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Capt.Chris Herrera

386-503-6338

www.PalmCoastFishing.com

Palm Coast/ St Augustine Inshore Fishing report

Had a fun day fishing with new client Jacob out of Palm Coast.  Jacob threw topwaters all day long since water temps are still cool and plenty of bait movement going on. We had blow ups after blow ups all day long, topwater of choice was the Rapala skitter walk.

 

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Jacob threw his topwater and retrieved it with a “walk the dog” action around oyster beds that were holding baitfish. We scored with one nice gator trout

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Followed up by some redfish and many missed strikes

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Capt. Chris

www.PalmCoastFishing.com

386-503-6338

Palm Coast/ St Augustine Fishing Report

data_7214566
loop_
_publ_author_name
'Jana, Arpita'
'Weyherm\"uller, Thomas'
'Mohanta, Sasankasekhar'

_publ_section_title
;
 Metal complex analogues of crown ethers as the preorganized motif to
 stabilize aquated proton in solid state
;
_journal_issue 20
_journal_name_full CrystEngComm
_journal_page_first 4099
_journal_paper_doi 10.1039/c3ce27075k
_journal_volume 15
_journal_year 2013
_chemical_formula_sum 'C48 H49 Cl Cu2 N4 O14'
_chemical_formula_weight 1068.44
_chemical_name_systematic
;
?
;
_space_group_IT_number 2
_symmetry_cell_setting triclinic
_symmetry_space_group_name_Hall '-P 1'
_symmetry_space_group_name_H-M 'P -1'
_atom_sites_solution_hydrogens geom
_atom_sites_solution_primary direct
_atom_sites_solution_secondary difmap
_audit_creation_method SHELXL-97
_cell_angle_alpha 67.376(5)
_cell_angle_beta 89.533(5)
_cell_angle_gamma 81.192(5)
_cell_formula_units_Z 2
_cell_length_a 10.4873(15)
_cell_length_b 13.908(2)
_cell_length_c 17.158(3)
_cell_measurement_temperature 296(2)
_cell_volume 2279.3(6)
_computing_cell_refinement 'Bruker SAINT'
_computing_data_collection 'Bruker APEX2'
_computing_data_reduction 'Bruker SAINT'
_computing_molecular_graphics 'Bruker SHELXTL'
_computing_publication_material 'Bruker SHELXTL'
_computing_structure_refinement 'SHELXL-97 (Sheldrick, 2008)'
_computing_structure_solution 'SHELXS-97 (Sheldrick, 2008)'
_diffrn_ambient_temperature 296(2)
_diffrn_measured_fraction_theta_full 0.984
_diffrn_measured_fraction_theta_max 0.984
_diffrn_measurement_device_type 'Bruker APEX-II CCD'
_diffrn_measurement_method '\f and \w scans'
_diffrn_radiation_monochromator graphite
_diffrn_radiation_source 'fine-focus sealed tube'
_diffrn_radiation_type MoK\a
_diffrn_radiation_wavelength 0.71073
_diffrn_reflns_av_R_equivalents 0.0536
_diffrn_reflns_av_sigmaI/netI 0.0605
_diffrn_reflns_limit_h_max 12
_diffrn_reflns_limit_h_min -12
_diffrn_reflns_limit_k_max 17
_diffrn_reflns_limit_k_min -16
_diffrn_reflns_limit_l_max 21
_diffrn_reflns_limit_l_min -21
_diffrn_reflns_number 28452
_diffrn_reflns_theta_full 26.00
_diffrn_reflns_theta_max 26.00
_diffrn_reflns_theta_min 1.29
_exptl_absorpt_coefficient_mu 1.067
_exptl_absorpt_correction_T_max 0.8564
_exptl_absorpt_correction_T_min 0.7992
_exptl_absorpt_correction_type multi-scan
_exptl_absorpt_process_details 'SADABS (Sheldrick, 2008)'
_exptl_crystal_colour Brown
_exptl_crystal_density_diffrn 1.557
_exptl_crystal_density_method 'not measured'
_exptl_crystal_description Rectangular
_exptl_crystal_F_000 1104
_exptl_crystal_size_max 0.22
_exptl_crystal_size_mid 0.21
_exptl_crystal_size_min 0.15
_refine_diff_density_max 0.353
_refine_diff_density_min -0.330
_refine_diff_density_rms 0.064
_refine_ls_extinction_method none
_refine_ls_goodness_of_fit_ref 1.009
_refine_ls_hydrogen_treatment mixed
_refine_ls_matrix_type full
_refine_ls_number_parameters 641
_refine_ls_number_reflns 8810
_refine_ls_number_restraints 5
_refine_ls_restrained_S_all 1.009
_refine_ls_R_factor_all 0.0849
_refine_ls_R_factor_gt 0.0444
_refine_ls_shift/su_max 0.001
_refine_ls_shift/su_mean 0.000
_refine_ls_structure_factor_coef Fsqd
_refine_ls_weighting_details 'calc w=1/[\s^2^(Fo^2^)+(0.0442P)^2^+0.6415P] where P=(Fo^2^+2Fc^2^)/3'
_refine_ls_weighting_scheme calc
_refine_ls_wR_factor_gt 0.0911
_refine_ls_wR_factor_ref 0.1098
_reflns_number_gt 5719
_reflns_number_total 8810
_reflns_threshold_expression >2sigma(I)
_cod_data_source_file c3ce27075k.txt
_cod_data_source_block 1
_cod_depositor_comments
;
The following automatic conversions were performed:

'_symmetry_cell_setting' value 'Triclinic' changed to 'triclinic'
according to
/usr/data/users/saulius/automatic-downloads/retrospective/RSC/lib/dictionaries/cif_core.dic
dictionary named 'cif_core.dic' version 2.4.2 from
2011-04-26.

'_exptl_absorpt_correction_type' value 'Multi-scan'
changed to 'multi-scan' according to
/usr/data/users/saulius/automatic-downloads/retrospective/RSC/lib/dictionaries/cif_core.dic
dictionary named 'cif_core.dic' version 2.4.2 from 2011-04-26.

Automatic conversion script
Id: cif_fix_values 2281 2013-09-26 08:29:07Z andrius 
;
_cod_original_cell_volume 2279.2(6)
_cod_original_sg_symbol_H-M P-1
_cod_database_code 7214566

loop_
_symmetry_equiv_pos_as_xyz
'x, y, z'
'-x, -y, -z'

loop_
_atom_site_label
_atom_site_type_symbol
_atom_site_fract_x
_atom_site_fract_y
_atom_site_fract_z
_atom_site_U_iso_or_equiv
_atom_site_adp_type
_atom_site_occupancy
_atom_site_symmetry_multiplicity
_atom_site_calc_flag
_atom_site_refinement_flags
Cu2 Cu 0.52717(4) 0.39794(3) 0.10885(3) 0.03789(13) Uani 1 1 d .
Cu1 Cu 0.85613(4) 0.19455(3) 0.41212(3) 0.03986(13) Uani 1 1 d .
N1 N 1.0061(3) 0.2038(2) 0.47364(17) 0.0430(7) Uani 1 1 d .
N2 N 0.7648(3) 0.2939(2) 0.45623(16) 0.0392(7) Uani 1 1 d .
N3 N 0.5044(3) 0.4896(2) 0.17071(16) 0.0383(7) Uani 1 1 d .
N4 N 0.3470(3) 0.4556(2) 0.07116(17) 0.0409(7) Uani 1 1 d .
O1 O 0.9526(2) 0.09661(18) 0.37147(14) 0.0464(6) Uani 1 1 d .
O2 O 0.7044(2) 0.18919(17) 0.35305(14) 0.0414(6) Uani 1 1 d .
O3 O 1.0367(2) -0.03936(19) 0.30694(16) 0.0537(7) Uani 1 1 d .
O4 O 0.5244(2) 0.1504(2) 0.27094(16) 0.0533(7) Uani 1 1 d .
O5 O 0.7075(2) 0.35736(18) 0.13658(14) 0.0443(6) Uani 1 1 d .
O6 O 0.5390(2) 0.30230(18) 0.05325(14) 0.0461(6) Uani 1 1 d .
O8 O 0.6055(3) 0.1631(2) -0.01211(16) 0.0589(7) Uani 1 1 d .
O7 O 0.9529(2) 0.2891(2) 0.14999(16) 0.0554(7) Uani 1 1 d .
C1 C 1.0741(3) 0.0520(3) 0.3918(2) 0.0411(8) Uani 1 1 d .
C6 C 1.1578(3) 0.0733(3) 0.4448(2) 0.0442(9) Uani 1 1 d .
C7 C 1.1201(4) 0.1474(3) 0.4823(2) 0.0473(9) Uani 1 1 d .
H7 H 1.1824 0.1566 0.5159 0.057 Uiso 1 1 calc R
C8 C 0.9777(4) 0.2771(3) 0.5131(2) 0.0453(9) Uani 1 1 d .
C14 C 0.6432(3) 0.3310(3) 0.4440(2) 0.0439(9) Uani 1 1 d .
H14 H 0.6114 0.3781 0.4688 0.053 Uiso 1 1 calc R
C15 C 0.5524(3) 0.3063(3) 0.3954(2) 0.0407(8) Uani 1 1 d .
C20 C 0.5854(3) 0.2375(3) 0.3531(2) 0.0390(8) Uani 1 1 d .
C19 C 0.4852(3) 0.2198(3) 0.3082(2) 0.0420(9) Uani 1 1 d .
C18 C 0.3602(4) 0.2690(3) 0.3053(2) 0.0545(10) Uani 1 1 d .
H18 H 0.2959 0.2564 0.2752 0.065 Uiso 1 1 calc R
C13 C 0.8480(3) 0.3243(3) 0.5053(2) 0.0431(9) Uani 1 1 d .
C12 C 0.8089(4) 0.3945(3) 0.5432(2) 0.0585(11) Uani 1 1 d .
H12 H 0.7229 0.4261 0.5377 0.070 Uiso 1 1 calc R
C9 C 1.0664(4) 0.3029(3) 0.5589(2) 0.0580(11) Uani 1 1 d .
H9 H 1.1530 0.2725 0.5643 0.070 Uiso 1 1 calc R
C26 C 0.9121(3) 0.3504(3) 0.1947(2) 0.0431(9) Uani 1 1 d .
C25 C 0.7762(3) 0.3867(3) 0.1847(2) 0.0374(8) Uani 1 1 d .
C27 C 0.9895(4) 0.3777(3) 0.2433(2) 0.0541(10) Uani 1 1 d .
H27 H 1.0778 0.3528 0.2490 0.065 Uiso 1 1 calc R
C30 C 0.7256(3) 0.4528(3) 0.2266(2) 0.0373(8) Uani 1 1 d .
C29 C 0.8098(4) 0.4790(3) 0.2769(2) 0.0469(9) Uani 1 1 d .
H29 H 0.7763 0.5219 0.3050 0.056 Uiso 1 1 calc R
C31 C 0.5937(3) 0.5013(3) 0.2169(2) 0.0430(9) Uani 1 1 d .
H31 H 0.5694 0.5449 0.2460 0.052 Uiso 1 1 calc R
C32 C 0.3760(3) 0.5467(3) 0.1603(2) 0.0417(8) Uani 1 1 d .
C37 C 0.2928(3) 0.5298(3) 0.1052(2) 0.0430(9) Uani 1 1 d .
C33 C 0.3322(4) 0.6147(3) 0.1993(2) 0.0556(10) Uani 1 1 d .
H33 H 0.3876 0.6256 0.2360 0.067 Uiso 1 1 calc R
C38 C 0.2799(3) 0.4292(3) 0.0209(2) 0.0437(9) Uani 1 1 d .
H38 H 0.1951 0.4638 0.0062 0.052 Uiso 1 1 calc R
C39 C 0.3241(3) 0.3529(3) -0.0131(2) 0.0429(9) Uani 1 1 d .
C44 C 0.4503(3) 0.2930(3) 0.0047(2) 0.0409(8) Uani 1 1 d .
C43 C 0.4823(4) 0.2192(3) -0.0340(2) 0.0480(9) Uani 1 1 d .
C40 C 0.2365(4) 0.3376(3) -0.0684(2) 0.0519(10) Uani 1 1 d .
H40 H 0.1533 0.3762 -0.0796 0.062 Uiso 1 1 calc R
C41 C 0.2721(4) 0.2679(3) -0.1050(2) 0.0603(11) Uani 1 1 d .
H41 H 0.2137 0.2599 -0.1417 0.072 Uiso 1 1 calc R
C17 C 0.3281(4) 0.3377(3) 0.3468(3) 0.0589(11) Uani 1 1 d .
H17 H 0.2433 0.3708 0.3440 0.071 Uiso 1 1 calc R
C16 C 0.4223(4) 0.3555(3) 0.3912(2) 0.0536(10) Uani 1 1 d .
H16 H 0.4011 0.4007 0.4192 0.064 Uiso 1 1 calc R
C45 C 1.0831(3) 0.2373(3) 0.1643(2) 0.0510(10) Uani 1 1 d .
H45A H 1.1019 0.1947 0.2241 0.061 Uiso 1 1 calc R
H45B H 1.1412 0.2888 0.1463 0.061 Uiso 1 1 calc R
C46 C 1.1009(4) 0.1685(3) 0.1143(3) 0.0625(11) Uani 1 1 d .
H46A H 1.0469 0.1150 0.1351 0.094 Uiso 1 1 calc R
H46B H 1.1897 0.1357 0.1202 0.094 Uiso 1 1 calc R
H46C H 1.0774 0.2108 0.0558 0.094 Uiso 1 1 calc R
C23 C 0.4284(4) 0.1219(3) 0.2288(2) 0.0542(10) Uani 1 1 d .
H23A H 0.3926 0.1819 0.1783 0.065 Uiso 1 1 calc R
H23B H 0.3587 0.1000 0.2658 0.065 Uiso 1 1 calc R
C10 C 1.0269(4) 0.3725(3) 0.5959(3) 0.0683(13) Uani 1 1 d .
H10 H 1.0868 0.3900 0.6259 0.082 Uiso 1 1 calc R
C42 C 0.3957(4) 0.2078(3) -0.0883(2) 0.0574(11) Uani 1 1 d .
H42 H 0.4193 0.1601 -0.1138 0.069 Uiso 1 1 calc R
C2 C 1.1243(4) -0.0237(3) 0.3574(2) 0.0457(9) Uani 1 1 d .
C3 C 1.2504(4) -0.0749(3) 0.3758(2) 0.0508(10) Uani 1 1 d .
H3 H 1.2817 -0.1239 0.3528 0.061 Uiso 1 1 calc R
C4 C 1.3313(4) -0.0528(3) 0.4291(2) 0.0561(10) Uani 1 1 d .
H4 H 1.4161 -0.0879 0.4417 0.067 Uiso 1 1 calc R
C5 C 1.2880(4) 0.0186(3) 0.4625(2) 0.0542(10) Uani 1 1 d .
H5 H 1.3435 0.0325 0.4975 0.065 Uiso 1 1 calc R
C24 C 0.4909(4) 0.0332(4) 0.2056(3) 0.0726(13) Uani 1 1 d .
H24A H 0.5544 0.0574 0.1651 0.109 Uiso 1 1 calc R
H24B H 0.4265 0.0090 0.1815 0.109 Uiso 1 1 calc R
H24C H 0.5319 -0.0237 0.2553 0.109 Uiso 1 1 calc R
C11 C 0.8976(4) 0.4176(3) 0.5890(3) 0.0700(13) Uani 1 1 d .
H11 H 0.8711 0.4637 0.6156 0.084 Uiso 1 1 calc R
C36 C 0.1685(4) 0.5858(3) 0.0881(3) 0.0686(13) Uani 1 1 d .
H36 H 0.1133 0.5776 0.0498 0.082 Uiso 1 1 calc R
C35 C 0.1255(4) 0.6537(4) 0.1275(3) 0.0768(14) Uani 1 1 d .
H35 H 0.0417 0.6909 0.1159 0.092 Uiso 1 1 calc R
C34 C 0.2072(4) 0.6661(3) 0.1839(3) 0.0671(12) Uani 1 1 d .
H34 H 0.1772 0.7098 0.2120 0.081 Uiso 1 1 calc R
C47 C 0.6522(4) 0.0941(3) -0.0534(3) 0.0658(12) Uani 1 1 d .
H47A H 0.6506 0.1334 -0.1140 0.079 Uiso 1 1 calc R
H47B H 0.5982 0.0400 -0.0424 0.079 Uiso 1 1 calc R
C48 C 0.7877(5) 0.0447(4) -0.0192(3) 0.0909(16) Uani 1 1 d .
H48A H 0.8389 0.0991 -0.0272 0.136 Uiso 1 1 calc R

Fun day on the water with Miguel Pandich from yakangling.com and his family for a day of redfishing. We wanted to get his wife Liz, Harry and Nick on some nice upper slot redfish and mission was accomplished. We started by fishing  a hole off a flat with live shrimp on a jighead where Liz caught a pinfish that later was used for redfish.

A  Daiichi 3/0 circle hook, split shot baited with cut pinfish was our rig for the morning tossed around mullet schools

Nick had big fish of the day with an over slot redfish.

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Grandpa Harry with upper slot redfish.

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Capt. Chris Herrera

386-503-6338

www.palmcoastfishing.com

Palm Coast/ St Augustine Fishing Forecast